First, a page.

Academic journal article Australasian Drama Studies

Transiting through the Cultures of Suburbia: How Theatreworks Discovered the Community of an Audience

Academic journal article Australasian Drama Studies

Transiting through the Cultures of Suburbia: How Theatreworks Discovered the Community of an Audience

Article excerpt

THEATREWORKS AND THE COMMUNITY THEATRE MOVEMENT

On 23 February 1981, an ensemble of recent graduates from the Victorian College of the Arts Drama School - Caz Howard, Peter Sommerfeld, Susie Fraser, Hannie Rayson and Peter Finlay - incorporated themselves as the 'Eastern Suburbs Community Theatre Company Limited', but the group was more colloquially known as 'TheatreWorks' and was re-incorporated as such in February 1986, after consolidating its move to the Acland Street Parish Hall in St Kilda. Right from the beginning, the company was

committed to exploring how a group of professional actors/theatre workers can best serve the people of the Eastern Suburbs by providing an accessible form of entertainment, educational and leisure activity, through the services of a community theatre.'

A few years later, these aims had evolved to include:

creating work which is pertinent to contemporary Australian lives, and which reflects the energies of urban life ... We aim to make our work both celebratory and disturbing. 'Celebratory' in that a sense of wonder and curiosity is embraced and reflected in all aspects of our work. 'Disturbing' in that we see our role ... as intervening against ... images disseminated in the mass culture, thereby opening up new channels of perception. We also seek to explore new actor-audience relationships and thereby to maximise the possibilities of the audience/participants both identifying with the work, and evaluating the broader issues at stake.2

The 'disturb' clause hints at an already uncertain relationship to the suburbs surrounding Burwood State College where the company had Its first office. Equally important is the open-ended nature of TheatreWorks' embrace of this new audience - who would also be the chief source material for the narratives of ordinary life to follow: stories and characters that could authentically exist inside a tram, a shopping centre, a riverboat, pub, family home or boarding house, all of which became sites of TheatreWorks productions. Accessibility, complicity, mobility and connectivity would become key elements in the company's performative style, especially as TheatreWorks pursued the exploration of its self-described 'location theatre' plays - works which would now be more commonly known as 'site-specific theatre'.3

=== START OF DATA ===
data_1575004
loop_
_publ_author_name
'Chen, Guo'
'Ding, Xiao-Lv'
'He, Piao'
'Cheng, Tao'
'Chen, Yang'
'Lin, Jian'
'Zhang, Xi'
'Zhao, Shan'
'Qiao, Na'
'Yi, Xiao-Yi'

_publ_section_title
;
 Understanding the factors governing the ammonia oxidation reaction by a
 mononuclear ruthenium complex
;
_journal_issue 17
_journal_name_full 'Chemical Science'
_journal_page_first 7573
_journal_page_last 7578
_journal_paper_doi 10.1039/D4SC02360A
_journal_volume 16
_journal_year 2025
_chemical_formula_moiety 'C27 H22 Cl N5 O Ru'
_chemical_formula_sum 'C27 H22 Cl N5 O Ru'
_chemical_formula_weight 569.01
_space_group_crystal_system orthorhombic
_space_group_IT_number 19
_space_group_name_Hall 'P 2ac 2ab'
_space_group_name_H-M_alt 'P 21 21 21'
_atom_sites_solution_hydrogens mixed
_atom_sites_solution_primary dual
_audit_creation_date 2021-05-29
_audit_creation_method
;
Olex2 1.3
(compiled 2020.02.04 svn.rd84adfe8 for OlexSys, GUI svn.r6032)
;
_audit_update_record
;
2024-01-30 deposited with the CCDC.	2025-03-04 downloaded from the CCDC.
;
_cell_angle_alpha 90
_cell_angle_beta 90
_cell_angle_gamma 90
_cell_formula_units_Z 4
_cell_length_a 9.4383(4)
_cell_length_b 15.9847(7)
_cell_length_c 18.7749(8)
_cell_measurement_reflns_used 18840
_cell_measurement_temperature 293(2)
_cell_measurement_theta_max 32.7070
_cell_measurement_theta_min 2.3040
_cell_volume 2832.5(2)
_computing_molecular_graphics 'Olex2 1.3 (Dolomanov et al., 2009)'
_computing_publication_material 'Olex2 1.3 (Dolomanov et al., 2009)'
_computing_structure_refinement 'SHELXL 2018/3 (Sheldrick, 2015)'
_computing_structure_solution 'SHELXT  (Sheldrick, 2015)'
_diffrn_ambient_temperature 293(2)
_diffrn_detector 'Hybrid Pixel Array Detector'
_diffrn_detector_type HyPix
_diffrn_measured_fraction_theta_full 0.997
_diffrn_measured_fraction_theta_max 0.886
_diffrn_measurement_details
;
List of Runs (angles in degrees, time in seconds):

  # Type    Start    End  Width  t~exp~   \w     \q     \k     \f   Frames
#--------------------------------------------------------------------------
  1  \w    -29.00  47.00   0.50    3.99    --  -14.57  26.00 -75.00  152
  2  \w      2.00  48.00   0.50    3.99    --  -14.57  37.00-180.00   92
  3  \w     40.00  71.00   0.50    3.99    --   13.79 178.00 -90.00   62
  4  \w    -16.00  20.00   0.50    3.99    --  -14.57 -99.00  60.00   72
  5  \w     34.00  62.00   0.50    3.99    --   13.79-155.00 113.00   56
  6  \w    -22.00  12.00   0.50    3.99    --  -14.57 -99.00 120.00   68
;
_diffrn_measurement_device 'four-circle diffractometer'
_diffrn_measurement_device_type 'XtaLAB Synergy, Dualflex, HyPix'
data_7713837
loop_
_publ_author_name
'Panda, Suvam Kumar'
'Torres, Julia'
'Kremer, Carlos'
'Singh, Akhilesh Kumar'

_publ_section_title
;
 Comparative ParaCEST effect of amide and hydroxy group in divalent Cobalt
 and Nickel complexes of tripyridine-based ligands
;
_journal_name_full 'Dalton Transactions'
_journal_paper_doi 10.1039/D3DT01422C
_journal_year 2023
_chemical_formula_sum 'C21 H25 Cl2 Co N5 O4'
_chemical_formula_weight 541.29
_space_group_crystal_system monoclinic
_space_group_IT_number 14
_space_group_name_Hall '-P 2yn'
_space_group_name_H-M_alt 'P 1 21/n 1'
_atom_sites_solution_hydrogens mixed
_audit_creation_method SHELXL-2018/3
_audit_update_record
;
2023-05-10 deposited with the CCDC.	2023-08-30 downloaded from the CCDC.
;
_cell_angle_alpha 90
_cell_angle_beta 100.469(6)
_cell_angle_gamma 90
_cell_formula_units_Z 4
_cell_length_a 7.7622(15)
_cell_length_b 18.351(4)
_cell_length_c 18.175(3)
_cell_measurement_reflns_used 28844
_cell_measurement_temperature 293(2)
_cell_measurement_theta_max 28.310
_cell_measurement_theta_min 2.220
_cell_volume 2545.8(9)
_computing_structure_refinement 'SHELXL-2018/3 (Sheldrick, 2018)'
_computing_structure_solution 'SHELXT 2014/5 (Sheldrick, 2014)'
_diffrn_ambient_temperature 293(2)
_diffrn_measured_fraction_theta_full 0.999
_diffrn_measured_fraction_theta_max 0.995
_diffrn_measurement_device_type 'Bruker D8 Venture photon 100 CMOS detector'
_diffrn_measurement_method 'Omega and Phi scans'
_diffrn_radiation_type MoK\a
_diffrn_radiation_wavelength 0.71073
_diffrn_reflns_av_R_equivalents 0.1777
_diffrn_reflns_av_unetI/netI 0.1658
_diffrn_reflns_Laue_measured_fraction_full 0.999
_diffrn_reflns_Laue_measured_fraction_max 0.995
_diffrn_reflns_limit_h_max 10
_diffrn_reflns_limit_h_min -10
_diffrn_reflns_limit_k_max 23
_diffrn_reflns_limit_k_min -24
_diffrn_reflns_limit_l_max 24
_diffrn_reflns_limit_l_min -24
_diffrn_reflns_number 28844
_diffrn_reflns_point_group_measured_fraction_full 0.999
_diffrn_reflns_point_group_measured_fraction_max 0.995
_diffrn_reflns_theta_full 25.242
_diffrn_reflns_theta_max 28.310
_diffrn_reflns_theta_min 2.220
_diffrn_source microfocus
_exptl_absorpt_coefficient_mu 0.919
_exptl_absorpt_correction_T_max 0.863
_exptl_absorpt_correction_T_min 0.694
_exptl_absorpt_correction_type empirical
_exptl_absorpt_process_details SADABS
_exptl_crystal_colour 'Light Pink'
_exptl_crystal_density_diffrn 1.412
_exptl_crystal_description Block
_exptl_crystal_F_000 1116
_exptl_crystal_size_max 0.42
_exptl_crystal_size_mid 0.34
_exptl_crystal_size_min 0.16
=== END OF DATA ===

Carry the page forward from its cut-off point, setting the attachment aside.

In a text-centric critical discourse, not a great deal has been written about these plays given that the script was a relatively minor part of a process that encouraged improvisation and a good deal of physical business. Consequently, the public record has tended to overlook both the subtle management of social spaces, and the robust Interplay of fiction and reality that is going on in these works.41 argue that it requires a new critical approach to assess site-specific performance, and new criteria with which to interrogate its spatial manipulation. Such a tool kit would allow an appreciation of elements like the engagement of multiple senses, the relation of text to location, exploration of actor-audience relationships, and coordination and stage management of the fiction-reality interface.

Certainly nothing has been written about Melbourne's outbreak of site-specific theatre in the 1980s as a coherent body of work: the 'location theatre' sub-movement, as it were, within the larger 'Community Theatre' umbrella - which in itself was an integral part of the 'Next Wave' or 'Third Wave' of Australian theatre as described by Geoffrey Milne and others.5 Increasingly, a rich archive of audiovisual material is being produced and uncovered to counter the ephemerality of live performance - something with which to apply a new critique of these productions. TheatreWorks, for one, has left a useful record of its location plays in the University of Queensland's Fryer Library, including film, video and audio recordings of plays and workshops as well as photographs, manuscripts, company documents and other published and unpublished materials. …

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